Update (2020-07-30): John Gruber:

One of the weird things about an iPad with Magic Keyboard is that iPadOS still runs iPhone-only apps and they are only run length-wise on the display, so, in laptop mode, they are sideways. And once on screen, everything else is sideways too: the dock, ⌘Tab switcher, everything.

9 Comments

It’s silly to compare this to a laptop (weight/size/function) because with an iPad you’re always getting a lot less on the screen due to huge interface elements, multitasking still has some oddities, etc. Especially for size and weight it’s ridiculous, for the amount of information you can put on the screen a 12.9 inch iPad is equivalent to a 10-inch MacBook (if such a thing existed).

The iPad with a keyboard is not a laptop in any way that sane people would define it. It’s just a touch device with a keyboard, and all of the limitations that such a kludge comes with.

By the way, now that turning an iPad into a “laptop” with a keyboard and trackpad is cool and acceptable and everyone appears to be saying it’s what the iPad has been missing all this time blah blah blah... how is it any less acceptable to want a touchscreen Mac or Mac OS X on a tablet form factor?

iPads are great for some things (when used as a tablet for very specific tasks, like digital illustration or watching movies), but as a primary device used as a “laptop” it’s still years behind what something like a MacBook Air can do.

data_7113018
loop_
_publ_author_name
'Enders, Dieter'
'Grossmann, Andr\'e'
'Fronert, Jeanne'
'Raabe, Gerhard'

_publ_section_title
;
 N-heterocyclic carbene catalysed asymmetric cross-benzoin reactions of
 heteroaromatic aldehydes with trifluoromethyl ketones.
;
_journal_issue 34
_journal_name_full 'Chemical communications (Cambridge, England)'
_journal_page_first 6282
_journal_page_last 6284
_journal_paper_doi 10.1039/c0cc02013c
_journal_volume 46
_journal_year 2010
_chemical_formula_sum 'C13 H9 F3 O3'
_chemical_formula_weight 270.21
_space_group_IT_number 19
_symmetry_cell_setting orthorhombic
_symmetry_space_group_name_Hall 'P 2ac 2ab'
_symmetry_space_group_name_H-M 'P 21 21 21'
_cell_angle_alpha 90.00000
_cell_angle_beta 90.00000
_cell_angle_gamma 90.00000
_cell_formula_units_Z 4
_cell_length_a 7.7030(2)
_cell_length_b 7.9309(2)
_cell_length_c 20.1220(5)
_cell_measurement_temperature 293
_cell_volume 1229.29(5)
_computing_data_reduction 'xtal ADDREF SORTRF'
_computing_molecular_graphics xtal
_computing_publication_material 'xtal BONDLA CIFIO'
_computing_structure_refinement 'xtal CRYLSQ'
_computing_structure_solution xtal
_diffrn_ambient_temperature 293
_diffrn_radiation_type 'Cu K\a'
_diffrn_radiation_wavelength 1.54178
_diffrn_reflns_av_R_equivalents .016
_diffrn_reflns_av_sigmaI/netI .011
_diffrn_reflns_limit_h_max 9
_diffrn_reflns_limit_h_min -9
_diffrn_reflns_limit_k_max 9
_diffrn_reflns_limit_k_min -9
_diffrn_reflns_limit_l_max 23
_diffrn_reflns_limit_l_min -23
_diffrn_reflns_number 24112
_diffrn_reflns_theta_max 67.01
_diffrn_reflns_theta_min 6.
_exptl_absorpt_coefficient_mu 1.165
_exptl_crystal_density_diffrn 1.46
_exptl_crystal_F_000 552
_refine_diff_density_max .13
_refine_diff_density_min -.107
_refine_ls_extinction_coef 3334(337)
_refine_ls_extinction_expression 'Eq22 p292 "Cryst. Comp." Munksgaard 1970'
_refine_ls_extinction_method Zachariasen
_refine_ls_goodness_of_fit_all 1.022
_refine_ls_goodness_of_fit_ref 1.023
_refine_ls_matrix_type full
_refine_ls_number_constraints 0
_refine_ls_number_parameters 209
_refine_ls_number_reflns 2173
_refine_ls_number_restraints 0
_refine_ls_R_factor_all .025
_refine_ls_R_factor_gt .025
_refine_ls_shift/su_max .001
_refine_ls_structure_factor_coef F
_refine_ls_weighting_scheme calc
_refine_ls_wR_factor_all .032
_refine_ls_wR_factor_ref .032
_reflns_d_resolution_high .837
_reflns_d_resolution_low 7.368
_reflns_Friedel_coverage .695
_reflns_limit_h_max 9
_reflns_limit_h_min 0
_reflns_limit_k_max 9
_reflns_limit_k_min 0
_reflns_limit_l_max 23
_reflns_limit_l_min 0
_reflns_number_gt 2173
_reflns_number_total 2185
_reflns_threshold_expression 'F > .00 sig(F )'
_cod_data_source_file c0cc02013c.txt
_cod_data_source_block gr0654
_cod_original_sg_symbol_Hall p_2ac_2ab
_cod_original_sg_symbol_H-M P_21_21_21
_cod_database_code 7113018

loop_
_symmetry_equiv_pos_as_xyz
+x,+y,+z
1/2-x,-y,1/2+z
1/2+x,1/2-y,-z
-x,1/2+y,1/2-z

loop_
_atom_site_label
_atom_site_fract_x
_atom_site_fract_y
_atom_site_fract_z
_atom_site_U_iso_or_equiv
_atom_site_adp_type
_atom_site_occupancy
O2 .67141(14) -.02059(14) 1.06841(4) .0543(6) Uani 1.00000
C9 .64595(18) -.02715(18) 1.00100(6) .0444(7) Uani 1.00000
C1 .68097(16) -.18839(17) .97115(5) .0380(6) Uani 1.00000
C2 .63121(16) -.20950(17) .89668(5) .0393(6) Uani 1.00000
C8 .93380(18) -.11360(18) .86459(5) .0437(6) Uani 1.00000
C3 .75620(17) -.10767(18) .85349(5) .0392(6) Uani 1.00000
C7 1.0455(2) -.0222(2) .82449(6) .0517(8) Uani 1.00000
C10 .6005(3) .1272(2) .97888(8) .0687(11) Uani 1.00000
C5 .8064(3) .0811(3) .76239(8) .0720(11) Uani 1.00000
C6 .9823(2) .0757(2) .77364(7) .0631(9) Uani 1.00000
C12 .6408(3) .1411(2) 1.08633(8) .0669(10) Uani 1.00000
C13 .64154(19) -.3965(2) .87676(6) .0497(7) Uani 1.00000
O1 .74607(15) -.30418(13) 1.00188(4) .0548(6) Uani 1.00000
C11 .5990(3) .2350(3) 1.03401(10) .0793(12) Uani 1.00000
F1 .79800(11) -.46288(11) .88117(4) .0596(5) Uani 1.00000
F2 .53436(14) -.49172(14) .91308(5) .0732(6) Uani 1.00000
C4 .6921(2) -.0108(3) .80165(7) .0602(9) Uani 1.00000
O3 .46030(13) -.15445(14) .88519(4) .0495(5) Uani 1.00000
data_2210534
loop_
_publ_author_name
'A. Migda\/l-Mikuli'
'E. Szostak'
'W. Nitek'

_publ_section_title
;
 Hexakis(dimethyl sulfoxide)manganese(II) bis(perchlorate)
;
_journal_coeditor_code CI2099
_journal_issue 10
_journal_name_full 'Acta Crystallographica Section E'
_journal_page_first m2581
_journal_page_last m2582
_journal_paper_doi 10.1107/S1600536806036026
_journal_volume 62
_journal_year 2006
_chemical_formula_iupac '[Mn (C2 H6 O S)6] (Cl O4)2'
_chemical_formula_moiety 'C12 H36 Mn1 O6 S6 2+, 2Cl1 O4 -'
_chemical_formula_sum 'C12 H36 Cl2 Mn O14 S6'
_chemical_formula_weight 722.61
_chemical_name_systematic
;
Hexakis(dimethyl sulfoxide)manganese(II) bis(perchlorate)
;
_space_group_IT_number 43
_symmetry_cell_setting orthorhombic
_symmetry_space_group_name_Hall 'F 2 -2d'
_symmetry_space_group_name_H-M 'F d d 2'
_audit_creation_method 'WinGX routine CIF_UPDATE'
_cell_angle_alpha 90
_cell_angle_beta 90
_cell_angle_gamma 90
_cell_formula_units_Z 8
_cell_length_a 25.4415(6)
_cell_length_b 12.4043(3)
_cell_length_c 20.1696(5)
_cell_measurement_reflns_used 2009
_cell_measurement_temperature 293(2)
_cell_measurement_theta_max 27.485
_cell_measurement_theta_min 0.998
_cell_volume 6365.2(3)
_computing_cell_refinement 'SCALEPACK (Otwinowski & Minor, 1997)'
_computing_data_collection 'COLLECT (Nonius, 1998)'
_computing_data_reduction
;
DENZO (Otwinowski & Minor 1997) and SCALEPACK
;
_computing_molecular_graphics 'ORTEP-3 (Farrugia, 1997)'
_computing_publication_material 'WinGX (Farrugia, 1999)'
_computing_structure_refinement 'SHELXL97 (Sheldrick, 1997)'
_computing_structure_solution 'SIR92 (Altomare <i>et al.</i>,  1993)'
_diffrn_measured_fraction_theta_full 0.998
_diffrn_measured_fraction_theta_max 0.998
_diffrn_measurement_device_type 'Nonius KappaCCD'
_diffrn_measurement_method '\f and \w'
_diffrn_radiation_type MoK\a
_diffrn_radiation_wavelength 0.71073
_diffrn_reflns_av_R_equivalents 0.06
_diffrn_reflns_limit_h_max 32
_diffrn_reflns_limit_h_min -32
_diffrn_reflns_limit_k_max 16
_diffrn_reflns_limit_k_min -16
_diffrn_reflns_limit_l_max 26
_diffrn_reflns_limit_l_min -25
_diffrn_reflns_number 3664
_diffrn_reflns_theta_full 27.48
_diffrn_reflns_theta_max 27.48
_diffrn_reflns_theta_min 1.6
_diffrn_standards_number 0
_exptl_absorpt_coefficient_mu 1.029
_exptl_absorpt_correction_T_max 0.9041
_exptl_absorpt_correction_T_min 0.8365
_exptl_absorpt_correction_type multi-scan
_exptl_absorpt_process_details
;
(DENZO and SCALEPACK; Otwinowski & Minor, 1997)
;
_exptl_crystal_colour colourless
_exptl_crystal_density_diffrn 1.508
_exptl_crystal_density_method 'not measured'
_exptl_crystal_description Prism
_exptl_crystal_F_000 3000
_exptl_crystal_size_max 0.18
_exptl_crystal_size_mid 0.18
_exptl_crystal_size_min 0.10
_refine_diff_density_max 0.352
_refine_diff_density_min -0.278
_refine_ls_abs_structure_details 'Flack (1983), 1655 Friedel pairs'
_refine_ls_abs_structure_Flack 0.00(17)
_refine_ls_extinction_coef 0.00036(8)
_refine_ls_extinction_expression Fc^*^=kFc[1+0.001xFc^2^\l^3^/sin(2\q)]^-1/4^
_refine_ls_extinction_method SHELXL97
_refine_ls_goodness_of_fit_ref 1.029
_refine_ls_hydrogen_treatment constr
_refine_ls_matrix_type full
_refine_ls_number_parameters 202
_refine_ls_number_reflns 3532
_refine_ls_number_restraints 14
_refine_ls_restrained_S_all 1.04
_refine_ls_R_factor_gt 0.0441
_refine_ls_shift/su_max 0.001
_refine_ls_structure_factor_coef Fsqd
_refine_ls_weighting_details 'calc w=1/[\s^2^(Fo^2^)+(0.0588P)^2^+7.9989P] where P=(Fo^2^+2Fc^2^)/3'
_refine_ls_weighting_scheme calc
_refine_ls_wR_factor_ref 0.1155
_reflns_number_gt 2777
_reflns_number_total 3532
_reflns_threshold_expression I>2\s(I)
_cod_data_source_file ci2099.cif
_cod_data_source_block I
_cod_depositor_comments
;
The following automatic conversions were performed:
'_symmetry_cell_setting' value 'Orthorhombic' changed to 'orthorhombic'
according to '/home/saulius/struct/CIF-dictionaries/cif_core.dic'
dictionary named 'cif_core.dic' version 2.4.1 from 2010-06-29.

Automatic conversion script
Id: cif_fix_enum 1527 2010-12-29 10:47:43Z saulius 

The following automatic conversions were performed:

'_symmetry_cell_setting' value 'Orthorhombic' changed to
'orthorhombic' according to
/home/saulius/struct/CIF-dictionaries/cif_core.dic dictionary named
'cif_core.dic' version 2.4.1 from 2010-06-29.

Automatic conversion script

I still don’t get the appeal of trying to hack it into a laptop and use it for email or word processing when everything is still so clunky and takes so many more steps (swipes and taps and weird gestures) and requires weird Shortcut workarounds to do things that have been baked into Mac OS for decades.

now that turning an iPad into a “laptop” with a keyboard and trackpad is cool [...] how is it any less acceptable to want a touchscreen Mac or Mac OS X on a tablet form factor

Because macOS is terrible to use with a finger instead of a mouse. Whereas the reverse is not true of the iPad.

I still don’t get the appeal of trying to hack it into a laptop

Not everyone uses the parts of macOS that you find more convenient, and see other parts as drawbacks. My partner uses her iPad with a keyboard cover for email and word processing and spreadsheets and more. She also has a MacBook Air that she's barely used in years because she finds the iPad much more convenient. Both the form factor & the UI.

I still find the iPad too limited both by its OS and the App Store policies. But that doesn't negate other people's preferences.

Sören Nils Kuklau